Further push for west Norfolk to declare climate emergency
PUBLISHED: 11:06 15 October 2019 | UPDATED: 11:06 15 October 2019
Activists will once again attempt to get a climate emergency declared in west Norfolk.
They want to make climate change and biodiversity the top priority for West Norfolk Council, ensuring that every decision it makes considers the environmental impact.
Councillor Michael de Whalley has put forward a motion which if voted for, would see the council declare an emergency and pledge to achieve carbon net zero for the borough by 2030.
The motion also calls on the council to produce a report within six months of it passing, outlining how west Norfolk can reduce emissions through energy and other council strategies.
If passed the council would review the performance of its climate change strategy every six months along with lobbying Westminster to provide resources needed to make the required changes.
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The motion also calls upon the council to recognise the seriousness of climate change, that the current levels of greenhouse gases are the highest in history and that those levels endanger the population.
Environmental group Extinction Rebellion has been calling on the borough to declare a state of emergency since the beginning of the year but the council has decided not to do so until it finds out the damage caused by the area and what could be done to prevent further pollution.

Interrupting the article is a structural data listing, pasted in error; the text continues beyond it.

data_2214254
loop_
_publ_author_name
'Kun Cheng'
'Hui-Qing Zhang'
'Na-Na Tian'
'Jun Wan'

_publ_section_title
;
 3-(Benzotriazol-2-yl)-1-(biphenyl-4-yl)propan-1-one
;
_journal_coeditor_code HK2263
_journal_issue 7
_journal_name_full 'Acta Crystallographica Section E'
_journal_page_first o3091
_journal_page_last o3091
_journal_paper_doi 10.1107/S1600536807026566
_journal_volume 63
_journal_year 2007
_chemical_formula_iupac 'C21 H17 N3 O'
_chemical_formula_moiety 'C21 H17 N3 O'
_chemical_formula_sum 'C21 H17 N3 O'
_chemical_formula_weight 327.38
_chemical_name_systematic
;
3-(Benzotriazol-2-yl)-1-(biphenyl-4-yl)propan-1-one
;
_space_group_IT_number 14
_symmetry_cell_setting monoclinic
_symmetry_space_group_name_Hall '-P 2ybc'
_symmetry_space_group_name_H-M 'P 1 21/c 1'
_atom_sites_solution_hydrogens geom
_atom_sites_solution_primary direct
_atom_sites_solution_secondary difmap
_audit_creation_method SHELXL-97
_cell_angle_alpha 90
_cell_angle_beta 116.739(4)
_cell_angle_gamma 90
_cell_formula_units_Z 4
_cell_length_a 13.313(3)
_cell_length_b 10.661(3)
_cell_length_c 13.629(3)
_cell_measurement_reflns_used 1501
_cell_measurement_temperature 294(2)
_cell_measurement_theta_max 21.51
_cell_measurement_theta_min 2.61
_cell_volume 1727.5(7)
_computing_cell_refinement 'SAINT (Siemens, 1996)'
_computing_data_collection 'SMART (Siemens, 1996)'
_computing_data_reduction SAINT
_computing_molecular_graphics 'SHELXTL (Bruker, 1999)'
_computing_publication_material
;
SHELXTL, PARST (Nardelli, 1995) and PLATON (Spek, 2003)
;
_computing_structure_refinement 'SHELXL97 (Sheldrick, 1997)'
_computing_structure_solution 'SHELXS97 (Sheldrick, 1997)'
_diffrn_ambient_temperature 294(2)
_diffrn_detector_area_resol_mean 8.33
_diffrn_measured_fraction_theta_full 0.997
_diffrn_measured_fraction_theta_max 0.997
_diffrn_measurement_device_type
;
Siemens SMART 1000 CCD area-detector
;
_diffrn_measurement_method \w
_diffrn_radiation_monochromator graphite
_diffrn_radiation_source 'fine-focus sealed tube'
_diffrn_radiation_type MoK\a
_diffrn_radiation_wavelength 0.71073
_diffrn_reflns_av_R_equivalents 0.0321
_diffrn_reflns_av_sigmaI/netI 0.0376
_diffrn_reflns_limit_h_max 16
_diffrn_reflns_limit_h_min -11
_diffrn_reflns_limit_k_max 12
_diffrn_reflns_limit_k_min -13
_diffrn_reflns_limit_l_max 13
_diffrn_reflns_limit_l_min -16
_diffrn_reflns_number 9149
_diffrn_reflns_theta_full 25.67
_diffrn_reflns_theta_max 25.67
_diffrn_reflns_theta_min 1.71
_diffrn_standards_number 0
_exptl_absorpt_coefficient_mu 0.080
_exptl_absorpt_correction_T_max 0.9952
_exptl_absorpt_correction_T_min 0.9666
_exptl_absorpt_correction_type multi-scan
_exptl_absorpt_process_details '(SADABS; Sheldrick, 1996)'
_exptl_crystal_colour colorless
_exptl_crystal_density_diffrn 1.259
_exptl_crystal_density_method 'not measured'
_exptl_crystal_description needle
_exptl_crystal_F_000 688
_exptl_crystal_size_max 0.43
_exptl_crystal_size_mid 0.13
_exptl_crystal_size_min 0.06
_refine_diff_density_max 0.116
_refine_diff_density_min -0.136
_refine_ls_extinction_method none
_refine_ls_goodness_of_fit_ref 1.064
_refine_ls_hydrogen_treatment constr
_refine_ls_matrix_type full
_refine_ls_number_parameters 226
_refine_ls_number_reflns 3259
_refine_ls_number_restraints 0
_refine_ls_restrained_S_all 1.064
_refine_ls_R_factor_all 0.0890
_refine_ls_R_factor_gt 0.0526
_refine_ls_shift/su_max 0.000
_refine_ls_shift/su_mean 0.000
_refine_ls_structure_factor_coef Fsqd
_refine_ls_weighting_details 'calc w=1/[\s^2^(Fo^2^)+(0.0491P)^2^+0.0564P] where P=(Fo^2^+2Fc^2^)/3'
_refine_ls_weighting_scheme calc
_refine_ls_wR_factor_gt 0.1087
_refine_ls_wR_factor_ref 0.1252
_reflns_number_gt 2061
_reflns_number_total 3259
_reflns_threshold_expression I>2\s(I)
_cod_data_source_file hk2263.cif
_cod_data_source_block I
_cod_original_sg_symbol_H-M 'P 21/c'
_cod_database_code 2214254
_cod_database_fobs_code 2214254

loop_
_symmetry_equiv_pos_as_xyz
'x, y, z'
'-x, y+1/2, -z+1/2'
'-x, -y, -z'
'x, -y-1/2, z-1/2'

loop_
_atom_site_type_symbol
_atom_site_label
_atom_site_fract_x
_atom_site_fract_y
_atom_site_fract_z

West Norfolk Council then debated its next steps at a meeting on Tuesday, September 2 however it did not discuss whether it would declare a climate emergency.
Instead it decided it would not set deadlines for reducing emissions and that three working groups would be set up for carbon footprint, recycling and single use plastics, which would put forward potential plans for reducing emissions which could then be scrutinised by the council.
The council's environmental health manager, Dave Robson said at the meeting: "There will be a phased approach which will build on where we have already started and we are going to look at auditing whole district emissions.
"We're looking to have that work done within four months, so early 2020."
At the meeting councillors heard that west Norfolk had the highest levels of CO2 pollution in the county.
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